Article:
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OAS gives 3-day deadline to Honduran coup leaders

 Ousted Honduran president Manuel Zelaya holds a resolution as he speaks during a meeting of the Organization of American States in Washington early W...
 Ousted Honduran president Manuel Zelaya speaks during a news conference after a meeting of the Organization of American States in Washington early We...
 Ousted Honduran president Manuel Zelaya gives thumbs up after a meeting of the Organization of American States in Washington early Wednesday, July 1,...
 Ousted Honduran president Manuel Zelaya, center, talks with Jose Miguel Insulza, left, the secretary general of the OAS, and Jorge Taiana, president ...
 Ousted Honduran president Manuel Zelaya smiles during a news conference after a meeting of the Organization of American States in Washington Wednesda...

Honduras Coup

Ousted Honduran president Manuel Zelaya holds a resolution as he speaks during a meeting of the Organization of American States in Washington early W...

Honduras Coup

Ousted Honduran president Manuel Zelaya speaks during a news conference after a meeting of the Organization of American States in Washington early We...

Honduras Coup

Ousted Honduran president Manuel Zelaya gives thumbs up after a meeting of the Organization of American States in Washington early Wednesday, July 1,...

Honduras Coup

Ousted Honduran president Manuel Zelaya, center, talks with Jose Miguel Insulza, left, the secretary general of the OAS, and Jorge Taiana, president ...

Honduras Coup

Ousted Honduran president Manuel Zelaya smiles during a news conference after a meeting of the Organization of American States in Washington Wednesda...

Honduran coup leaders have three days to restore deposed President Manuel Zelaya to power, the Organization of American States said Wednesday, before Honduras risks being suspended from the group.
OAS Secretary-General Jose Miguel Insulza delivered what he called "an ultimatum" as OAS talks regarding the crisis wound past the eight-hour mark.
Saying the OAS condemned what he called an "old-fashioned coup," Insulza said: "We need to show clearly that military coups will not be accepted. We thought we were in an era when military coups were no longer possible in this hemisphere."
The 72-hour period appears designed to cover plans for Zelaya, who was ousted in a coup Sunday, to go home, accompanied by the presidents of Argentina and Ecuador, and seek restoration of his authority. However, Roberto Micheletti, named by Honduras' Congress as the new president, said Tuesday that Zelaya could be met with an arrest warrant.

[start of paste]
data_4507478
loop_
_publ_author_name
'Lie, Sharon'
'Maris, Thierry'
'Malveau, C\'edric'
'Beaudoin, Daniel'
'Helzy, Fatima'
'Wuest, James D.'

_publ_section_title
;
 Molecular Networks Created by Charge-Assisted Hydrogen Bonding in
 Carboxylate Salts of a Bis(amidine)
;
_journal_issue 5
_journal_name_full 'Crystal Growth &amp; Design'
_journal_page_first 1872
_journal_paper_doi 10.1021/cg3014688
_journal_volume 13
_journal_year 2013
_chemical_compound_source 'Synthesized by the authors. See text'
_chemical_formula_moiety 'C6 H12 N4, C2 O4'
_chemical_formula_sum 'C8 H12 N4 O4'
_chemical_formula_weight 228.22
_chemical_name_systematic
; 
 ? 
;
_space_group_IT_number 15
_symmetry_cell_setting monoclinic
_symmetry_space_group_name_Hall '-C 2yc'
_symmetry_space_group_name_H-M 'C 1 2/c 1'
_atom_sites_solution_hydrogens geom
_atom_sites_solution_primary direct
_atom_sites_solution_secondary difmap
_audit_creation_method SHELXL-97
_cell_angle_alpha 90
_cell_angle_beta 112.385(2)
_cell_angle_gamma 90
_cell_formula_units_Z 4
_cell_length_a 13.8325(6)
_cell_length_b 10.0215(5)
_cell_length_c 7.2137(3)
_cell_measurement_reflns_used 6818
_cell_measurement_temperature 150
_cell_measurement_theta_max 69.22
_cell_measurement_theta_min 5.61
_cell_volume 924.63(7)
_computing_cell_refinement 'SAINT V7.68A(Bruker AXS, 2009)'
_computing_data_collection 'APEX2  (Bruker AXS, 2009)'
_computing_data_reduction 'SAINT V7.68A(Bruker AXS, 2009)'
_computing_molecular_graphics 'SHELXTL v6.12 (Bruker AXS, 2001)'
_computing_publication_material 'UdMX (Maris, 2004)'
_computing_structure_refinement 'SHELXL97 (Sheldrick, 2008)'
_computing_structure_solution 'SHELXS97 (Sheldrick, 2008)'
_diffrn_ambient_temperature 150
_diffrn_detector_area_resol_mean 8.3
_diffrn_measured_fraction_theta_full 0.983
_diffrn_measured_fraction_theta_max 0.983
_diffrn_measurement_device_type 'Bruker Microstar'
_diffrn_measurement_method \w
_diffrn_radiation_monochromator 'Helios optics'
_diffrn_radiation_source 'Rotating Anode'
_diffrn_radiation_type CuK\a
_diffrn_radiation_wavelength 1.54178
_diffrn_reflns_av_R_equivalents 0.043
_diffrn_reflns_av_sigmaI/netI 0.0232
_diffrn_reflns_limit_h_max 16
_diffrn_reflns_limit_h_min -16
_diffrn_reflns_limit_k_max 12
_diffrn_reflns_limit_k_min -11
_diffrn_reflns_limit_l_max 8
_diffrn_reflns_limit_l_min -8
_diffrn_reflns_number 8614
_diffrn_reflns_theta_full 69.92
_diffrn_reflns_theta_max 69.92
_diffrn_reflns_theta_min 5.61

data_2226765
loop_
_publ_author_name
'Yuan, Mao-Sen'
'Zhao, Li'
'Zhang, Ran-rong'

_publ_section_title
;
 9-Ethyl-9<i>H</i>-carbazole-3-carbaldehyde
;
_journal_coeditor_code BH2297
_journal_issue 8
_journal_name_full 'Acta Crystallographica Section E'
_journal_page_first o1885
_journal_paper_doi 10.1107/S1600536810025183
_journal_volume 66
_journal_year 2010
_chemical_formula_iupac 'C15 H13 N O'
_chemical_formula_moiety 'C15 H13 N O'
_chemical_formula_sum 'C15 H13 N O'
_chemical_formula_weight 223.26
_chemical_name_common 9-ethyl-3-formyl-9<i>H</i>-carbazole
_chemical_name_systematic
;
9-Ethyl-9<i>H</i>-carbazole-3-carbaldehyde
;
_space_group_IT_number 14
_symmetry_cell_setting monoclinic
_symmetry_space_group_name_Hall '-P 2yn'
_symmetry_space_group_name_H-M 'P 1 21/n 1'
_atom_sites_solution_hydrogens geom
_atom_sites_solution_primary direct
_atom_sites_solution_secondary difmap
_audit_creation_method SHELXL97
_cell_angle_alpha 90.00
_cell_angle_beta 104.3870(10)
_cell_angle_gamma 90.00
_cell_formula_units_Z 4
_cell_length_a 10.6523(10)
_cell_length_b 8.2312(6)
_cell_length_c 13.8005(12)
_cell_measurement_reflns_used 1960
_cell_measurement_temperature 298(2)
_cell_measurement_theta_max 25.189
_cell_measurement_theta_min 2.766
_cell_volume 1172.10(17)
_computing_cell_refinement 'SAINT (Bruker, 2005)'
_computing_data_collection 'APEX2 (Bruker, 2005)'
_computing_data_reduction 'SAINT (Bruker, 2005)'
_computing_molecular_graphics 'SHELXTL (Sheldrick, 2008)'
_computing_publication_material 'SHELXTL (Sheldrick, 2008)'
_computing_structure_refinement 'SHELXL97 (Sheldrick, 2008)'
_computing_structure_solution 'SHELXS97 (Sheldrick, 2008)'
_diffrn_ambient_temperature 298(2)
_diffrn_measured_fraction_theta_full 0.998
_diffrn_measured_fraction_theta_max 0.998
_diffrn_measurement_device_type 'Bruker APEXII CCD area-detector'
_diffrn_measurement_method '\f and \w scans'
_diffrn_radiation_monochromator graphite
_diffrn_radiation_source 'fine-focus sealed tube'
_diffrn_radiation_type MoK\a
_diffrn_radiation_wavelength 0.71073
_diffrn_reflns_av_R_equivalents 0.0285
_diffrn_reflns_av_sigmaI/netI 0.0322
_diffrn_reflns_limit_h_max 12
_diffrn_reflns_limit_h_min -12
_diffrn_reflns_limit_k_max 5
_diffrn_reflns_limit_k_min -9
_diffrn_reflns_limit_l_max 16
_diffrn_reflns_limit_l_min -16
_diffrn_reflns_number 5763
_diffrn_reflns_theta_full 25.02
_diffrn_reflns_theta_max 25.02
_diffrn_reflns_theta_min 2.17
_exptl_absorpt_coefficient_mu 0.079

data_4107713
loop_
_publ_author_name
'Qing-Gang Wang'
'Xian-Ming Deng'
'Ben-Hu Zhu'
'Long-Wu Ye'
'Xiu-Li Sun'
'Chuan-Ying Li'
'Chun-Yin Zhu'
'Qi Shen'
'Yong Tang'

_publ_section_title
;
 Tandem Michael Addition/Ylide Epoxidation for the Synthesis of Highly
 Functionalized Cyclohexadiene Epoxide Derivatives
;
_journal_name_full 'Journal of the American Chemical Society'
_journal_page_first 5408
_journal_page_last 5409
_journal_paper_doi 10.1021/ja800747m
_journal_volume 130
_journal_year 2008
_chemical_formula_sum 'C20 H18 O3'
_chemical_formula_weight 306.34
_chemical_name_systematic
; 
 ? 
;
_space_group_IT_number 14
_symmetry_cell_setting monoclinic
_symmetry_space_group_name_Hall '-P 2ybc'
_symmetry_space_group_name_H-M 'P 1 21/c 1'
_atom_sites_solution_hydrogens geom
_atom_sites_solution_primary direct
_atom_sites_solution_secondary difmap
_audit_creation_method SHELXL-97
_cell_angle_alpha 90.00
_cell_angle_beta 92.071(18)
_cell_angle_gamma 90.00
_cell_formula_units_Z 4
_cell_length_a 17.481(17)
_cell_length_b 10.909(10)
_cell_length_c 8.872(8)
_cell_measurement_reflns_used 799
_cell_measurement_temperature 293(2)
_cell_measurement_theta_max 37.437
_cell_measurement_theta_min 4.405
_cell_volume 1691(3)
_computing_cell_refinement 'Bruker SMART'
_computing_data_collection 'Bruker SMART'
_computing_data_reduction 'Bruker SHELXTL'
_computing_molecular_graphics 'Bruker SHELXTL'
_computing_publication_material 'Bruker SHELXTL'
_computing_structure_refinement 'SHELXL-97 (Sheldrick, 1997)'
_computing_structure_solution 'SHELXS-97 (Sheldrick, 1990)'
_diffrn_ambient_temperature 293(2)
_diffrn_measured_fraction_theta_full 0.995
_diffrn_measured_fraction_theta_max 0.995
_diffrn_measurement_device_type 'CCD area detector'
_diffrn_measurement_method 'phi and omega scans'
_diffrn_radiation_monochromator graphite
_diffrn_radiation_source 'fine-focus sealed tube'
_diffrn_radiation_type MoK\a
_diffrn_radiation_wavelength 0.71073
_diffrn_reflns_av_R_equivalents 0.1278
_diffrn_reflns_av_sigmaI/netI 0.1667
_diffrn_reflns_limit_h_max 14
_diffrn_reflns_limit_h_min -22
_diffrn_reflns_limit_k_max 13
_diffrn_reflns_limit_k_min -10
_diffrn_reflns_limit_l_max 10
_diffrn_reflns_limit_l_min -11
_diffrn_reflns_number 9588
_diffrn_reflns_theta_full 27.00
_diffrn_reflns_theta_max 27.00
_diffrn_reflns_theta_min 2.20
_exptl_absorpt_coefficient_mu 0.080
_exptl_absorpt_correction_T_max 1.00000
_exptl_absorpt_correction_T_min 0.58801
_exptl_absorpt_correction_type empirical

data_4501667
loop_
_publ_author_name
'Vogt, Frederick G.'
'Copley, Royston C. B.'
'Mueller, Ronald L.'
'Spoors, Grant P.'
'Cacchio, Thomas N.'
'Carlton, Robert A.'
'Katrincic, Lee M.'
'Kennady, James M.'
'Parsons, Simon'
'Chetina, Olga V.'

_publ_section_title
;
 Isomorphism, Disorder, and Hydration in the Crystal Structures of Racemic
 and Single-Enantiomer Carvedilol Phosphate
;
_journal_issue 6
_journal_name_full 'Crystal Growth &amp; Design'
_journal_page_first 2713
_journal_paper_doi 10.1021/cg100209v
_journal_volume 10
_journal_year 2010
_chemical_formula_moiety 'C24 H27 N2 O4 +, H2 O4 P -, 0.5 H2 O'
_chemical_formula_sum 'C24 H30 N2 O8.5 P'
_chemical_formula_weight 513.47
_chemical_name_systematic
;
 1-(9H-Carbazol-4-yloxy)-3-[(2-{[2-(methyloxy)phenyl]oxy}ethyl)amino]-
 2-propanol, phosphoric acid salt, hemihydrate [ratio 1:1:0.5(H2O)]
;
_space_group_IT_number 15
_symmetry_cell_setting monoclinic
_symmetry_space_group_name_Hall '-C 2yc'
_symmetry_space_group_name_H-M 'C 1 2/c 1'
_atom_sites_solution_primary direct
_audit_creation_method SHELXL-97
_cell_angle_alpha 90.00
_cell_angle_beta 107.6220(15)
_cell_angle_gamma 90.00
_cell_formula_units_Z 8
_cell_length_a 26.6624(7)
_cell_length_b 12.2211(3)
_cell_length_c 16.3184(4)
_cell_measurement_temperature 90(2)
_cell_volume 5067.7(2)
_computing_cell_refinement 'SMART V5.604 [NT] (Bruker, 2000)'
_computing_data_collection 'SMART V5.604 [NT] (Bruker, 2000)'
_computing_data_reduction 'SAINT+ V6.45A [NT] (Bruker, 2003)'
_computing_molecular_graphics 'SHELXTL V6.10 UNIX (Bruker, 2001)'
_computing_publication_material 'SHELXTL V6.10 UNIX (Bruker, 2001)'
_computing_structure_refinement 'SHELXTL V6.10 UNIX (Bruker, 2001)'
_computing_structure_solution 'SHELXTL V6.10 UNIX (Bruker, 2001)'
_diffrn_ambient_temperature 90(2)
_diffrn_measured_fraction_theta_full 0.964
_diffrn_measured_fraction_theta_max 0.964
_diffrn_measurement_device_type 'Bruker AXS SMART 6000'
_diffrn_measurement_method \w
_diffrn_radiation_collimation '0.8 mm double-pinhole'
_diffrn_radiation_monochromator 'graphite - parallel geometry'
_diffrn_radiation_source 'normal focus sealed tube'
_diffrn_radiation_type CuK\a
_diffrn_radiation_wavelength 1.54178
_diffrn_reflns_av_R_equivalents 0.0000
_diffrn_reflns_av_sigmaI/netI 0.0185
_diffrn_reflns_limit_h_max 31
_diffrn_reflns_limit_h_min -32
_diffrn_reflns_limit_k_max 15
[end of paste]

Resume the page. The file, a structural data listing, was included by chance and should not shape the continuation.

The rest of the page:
Zelaya met Tuesday night with envoys to the OAS to discuss what Argentina's foreign minister called an urgent and dangerous situation in Honduras.
Argentine Foreign Minister Jorge Taiana and other Western Hemisphere ambassadors waited for 3 1/2 hours as Zelaya made his way from New York, where earlier Tuesday the U.N. General Assembly denounced the military coup that drove him from power Sunday. They demanded his immediate return to office.
Taiana, who was presiding over a special session of the 34-nation assembly, said if the diplomatic approach does not prevail, "we have to take the decision to suspend Honduras in its rights and duties in this organization."
When Zelaya arrived at the OAS building on Constitution Avenue, within blocks of the White House, he met first with Insulza. Zelaya has called the coup the work of "a small group of usurpers" who carried out "an act of aggression attacking the democratic will of the people."
Albert Rambin, the OAS' assistant secretary-general, said Micheletti intended to send a Honduran delegation to the OAS, but it would not be accepted.
The U.N. adopted a resolution calling on all 192 U.N. member states not to recognize any government in Honduras other than Zelaya's.
At the White House, press secretary Robert Gibbs said there are no plans to recall the U.S. ambassador to Honduras.
The United States said it saw no acceptable solution to Zelaya's ouster other than returning him to power. State Department spokesman Ian Kelly told reporters that the U.S. was still reviewing whether to cut off aid to the Central American nation.


Updated : 2021-04-15 07:11 GMT+08:00